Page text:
Some psychologists interpret subtle clues, thus to deepen their understanding of human nature. Here are two examples.
“The Clock Is Ticking,” Justin H. Moss and Jon K. Maner [pictured here], Human Nature, epub April 2014. The authors, at Florida State University [Professor Maner has since moved to Northwestern University], explain:
The “biological clock” serves as a powerful metaphor that reflects the constraints posed by female reproductive biology. The biological clock refers to the progression of time from puberty to menopause, marking the period during which women can conceive children. Findings from two experiments suggest that priming the passage of time through the sound of a ticking clock influenced various aspects of women’s (but not men’s) reproductive timing….
Participants were randomly assigned to complete measures in either the presence or absence of a ticking clock (a small white kitchen timer). The clock was located on a table and was both visible and audible to the participant. Participants in the control condition completed the survey in a silent room… [They then answered four survey questions]: (1) “How old do you think you’ll be when you get married?” (2) “If you were to get married, in how many years from now do you think you’ll want to get married?” (3) “How old do you think you’ll be when you have your first child?” (4) “If you were to have children, in how many years from now do you think you’ll want to have your first child?”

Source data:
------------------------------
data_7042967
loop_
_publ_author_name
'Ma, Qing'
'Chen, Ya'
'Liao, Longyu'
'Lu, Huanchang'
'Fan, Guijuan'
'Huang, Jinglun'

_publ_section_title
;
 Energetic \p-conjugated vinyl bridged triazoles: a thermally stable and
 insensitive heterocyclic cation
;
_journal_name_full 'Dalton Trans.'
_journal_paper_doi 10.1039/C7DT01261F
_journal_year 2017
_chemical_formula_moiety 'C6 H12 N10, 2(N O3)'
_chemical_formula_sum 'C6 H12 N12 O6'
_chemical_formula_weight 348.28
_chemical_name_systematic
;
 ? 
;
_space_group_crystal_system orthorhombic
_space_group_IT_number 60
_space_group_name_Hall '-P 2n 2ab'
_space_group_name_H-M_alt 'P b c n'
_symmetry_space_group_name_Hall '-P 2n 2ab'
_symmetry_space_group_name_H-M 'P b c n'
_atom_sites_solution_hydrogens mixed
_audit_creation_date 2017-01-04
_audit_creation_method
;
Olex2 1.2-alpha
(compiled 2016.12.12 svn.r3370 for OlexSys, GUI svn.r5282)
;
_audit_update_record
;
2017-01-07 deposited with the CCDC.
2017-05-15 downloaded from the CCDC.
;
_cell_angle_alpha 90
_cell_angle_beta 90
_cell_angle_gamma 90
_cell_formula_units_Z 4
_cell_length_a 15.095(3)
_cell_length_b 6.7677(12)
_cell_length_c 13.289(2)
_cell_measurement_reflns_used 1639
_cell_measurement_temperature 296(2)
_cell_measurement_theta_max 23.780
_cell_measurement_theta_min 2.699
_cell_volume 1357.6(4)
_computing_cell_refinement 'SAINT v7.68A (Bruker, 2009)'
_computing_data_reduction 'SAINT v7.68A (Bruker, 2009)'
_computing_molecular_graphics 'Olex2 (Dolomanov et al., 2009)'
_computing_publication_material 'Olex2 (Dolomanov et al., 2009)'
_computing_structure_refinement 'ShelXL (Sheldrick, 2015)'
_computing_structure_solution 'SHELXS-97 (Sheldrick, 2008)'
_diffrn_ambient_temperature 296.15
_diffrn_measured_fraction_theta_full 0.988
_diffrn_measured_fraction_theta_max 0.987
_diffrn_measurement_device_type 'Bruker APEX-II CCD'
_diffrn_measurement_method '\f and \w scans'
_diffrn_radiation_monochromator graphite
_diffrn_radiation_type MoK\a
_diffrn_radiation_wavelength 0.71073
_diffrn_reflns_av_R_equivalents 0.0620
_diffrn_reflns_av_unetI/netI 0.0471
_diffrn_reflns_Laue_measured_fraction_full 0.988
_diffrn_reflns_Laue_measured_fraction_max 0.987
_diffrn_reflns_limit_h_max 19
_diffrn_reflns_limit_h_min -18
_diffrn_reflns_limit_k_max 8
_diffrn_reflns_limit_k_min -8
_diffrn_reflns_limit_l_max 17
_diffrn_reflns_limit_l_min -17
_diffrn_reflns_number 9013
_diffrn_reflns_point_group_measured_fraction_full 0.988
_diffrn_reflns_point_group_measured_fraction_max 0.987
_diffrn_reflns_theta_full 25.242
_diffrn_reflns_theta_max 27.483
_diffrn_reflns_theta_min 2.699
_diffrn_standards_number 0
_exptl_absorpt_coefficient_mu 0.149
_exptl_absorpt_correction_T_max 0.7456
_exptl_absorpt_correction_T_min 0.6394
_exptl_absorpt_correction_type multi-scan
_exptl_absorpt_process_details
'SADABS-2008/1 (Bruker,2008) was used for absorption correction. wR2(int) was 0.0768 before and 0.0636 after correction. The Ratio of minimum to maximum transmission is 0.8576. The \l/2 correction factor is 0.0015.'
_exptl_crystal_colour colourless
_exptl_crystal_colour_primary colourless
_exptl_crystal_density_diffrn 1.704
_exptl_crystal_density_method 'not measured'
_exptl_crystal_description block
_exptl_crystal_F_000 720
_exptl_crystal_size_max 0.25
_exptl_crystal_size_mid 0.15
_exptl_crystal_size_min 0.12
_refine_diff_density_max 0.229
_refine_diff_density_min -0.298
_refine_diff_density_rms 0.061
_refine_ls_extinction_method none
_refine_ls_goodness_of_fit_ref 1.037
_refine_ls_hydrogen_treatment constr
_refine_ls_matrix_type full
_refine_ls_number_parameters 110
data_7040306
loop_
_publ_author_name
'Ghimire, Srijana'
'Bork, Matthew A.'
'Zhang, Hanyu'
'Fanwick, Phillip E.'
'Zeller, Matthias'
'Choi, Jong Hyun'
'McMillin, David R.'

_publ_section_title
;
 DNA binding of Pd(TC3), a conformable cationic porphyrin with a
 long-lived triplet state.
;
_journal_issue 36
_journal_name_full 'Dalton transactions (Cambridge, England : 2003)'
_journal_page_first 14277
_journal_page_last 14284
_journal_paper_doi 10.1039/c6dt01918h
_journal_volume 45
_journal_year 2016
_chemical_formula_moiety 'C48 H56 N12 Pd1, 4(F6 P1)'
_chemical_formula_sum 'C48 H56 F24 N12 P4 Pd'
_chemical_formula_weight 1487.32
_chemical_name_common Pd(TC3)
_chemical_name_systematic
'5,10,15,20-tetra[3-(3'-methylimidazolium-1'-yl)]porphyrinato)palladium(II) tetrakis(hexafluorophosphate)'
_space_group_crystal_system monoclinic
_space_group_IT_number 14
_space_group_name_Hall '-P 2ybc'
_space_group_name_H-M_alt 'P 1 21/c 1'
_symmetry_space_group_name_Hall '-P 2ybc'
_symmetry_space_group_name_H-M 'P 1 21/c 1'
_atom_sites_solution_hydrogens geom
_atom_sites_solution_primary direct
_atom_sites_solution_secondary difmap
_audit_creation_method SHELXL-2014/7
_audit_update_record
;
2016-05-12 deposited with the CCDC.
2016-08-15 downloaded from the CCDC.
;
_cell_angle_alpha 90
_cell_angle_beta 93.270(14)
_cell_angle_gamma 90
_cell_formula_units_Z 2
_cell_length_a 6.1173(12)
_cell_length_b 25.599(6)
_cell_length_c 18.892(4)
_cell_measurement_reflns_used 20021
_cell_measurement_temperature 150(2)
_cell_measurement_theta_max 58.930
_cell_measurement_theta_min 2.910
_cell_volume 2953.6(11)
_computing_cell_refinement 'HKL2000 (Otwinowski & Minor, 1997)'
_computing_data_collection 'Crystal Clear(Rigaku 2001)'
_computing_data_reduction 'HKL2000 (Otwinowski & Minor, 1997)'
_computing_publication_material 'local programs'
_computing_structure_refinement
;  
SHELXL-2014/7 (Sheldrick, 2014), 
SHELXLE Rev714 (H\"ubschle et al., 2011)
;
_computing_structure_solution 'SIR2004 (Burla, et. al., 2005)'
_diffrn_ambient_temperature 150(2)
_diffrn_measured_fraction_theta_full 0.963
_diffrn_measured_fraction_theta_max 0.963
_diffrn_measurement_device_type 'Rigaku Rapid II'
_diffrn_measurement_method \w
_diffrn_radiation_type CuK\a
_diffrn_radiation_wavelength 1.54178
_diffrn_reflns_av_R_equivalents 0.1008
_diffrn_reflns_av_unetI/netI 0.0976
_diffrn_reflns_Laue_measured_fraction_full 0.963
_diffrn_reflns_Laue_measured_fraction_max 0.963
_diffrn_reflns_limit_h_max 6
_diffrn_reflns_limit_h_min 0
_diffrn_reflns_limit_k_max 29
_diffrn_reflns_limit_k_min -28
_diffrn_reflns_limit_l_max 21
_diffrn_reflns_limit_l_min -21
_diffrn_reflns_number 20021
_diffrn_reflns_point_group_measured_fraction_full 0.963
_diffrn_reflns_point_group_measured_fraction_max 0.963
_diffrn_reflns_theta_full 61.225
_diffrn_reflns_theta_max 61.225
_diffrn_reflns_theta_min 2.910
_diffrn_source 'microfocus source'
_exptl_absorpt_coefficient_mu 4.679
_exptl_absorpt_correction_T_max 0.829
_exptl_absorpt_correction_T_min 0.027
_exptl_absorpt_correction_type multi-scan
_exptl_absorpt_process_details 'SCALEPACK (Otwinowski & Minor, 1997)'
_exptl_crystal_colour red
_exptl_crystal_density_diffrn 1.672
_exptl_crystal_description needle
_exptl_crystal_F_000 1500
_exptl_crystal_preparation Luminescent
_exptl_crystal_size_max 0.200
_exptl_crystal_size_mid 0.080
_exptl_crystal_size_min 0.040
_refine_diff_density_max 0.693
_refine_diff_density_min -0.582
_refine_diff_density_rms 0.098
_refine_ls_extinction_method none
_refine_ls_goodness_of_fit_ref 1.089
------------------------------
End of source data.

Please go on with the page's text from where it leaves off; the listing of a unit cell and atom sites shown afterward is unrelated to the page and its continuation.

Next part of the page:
… In conclusion, the current research suggests that priming the passage of time via the sound of a ticking clock affects important aspects of social decision-making.
Professor Maner is also an expert on the significance of the relative lengths of a person’s second and fourth fingers:
“Confronting intrasexual rivals: 2D:4D digit ratio predicts behavioral and endocrinological responses to infidelity threat,” Jon K. Maner, S. L. Miller, J. M. Coyle and M. P. Kaschak, Social Psychological and Personality Science, vol. 5, 2014, pp. 119-128.